We want to be always attentive to market evolutions and to the challenges of our customers. As indicated by Bouygues Construction’s claim, “shared innovation”, our desire is to co-build with our customers to meet their needs and anticipate them. It is a guarantee of motivation for our teams but also commitment to our customers. In terms of BIM, within Bouygues Bâtiment Grand Ouest’s BIM service we take care of delivering a concrete and transparent speech to our customers to work together on digitalisation.
SF: In terms of innovation, how do you imagine Bouygues in five years?
Anne: We hope that our current developments have resulted in practices that allow us to be more effective. Our main objective is to achieve a smooth collaboration between all the business actors in favor of the quality and competitiveness of the projects, and to leave behind the current phase which remains marked by practices often very heavy.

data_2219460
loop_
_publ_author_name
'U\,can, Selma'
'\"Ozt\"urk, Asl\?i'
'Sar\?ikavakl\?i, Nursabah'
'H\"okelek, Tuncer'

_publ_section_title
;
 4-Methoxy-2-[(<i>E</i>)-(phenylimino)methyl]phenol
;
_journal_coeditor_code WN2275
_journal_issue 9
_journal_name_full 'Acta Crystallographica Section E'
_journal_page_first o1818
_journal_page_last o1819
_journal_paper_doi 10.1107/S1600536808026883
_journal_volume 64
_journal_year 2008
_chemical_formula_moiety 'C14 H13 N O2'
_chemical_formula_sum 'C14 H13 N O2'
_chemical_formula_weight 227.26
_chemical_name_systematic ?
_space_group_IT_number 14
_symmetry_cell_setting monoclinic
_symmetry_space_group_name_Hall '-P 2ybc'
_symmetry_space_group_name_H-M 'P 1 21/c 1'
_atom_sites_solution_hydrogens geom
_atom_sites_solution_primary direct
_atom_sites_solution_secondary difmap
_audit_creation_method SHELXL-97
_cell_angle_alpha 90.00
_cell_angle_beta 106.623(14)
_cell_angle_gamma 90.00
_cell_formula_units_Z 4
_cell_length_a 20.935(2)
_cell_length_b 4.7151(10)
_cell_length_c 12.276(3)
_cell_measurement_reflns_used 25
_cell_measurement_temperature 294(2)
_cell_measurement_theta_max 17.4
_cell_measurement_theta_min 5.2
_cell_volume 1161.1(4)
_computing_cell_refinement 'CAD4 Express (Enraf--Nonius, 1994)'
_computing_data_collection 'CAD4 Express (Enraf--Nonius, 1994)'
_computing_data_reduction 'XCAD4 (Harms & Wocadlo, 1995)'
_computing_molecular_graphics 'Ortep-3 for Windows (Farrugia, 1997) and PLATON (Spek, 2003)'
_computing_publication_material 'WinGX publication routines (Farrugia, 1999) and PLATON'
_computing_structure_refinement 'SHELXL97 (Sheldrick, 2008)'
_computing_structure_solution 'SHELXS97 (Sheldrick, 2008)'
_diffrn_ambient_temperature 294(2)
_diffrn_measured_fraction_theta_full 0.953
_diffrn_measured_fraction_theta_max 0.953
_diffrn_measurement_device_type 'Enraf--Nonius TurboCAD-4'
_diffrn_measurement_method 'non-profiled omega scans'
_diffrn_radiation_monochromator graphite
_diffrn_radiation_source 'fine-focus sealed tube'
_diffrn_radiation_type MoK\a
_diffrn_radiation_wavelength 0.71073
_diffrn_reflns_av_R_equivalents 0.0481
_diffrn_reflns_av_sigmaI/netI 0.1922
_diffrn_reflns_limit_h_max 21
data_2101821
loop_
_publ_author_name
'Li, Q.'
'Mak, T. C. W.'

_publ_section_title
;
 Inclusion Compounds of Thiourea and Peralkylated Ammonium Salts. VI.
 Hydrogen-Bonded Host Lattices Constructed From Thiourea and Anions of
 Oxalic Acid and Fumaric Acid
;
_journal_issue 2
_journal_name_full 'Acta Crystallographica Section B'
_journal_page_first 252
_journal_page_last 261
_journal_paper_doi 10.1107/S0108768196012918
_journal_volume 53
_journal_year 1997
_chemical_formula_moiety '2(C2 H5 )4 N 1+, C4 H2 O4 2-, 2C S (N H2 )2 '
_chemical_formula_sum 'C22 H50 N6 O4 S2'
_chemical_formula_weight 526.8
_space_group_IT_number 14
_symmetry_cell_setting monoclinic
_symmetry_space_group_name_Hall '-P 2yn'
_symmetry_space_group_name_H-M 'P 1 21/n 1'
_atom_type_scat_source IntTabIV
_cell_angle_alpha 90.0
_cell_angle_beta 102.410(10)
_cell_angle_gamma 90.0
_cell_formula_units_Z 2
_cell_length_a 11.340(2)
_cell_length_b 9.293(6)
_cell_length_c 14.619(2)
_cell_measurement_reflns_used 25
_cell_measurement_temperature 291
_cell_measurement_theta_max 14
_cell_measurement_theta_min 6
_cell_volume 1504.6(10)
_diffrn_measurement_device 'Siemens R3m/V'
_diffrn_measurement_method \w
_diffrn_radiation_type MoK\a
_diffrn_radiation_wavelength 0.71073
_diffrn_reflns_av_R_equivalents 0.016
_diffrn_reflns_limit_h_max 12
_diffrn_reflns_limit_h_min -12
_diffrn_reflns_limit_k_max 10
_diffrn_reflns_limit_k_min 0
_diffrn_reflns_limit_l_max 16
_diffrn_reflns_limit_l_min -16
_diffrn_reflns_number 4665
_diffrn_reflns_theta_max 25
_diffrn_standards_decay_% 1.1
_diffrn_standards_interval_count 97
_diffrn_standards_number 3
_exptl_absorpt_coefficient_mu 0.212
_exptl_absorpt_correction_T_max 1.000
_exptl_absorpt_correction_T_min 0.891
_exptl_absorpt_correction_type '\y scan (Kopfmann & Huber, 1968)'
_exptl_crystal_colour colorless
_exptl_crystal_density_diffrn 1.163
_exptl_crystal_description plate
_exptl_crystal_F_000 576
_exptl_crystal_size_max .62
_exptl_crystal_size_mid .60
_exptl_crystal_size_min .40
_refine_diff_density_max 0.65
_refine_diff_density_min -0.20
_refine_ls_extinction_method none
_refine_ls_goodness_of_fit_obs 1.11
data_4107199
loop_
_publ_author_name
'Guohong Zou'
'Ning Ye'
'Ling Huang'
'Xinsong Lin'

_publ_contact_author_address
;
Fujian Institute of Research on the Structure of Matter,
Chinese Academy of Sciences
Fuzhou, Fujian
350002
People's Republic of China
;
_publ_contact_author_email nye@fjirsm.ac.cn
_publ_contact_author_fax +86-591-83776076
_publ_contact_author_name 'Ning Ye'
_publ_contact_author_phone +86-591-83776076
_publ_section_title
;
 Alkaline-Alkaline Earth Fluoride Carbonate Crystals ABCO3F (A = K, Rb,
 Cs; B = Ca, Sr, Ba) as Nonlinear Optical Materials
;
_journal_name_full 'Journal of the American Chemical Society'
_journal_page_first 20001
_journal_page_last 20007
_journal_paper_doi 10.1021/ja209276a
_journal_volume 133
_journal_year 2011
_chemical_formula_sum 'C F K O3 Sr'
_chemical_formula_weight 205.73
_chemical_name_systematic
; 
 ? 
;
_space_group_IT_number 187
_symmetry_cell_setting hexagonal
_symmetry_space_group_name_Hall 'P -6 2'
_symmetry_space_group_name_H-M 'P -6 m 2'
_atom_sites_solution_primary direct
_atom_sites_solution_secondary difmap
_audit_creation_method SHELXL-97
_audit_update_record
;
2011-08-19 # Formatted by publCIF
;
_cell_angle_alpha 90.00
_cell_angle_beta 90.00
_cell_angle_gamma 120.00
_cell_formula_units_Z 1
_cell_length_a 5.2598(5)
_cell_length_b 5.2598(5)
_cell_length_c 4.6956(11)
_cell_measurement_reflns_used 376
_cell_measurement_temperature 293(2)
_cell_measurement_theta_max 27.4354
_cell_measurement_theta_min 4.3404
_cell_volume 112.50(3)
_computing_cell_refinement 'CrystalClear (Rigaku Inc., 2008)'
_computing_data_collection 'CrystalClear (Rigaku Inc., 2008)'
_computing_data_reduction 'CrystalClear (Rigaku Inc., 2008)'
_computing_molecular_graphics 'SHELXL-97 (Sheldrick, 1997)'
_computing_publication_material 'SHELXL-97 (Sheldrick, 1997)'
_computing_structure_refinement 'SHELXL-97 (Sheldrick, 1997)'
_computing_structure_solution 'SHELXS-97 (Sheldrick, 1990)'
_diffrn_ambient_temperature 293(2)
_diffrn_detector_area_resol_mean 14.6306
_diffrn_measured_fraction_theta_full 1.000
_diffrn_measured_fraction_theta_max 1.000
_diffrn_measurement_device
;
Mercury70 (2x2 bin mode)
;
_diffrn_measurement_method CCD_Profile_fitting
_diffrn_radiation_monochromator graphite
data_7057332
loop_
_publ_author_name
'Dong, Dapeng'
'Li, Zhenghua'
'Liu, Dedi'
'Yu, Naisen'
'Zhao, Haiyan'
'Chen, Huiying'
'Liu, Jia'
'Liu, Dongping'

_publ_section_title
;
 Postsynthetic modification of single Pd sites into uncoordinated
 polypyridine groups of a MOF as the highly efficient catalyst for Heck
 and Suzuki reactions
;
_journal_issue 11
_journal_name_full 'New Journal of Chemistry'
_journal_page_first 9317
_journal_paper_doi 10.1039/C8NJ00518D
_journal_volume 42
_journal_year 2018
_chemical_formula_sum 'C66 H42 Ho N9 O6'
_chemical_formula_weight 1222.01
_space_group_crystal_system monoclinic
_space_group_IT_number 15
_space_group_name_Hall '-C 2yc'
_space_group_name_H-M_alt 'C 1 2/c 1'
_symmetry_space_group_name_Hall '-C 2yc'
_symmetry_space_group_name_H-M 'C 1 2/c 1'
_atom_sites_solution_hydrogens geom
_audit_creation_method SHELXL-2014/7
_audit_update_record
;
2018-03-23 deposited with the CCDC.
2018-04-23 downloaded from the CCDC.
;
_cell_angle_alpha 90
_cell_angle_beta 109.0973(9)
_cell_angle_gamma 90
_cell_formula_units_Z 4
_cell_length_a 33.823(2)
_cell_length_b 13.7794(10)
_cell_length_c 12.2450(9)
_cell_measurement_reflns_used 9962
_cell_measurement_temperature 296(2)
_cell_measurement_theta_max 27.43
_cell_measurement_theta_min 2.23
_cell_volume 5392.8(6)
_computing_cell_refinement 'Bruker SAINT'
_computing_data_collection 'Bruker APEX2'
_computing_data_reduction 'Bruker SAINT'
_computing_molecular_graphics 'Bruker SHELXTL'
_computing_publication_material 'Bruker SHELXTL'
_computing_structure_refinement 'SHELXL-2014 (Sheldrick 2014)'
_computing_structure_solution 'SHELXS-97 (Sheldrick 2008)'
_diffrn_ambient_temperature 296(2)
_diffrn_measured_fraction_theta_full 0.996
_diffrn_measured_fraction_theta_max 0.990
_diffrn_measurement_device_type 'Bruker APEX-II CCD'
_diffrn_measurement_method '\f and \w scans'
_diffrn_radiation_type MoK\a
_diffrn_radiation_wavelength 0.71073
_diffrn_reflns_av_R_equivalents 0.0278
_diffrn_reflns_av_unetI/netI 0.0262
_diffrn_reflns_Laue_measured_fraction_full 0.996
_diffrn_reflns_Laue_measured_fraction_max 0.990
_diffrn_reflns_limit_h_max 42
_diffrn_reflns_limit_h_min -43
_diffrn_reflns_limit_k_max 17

SF: What are your main challenges today?
Anne: Our challenges focus on two types of topics: trades and tools.
Regarding the trades: the main challenge is the synchronization of the BIM evolution of the main actors of the market: customers, technical program managers and contractors.
Regarding the tools: we are still very constrained by sofware or hardware barriers like the efficiency of computer networks, and especially the functionalities or conditions of software interoperability.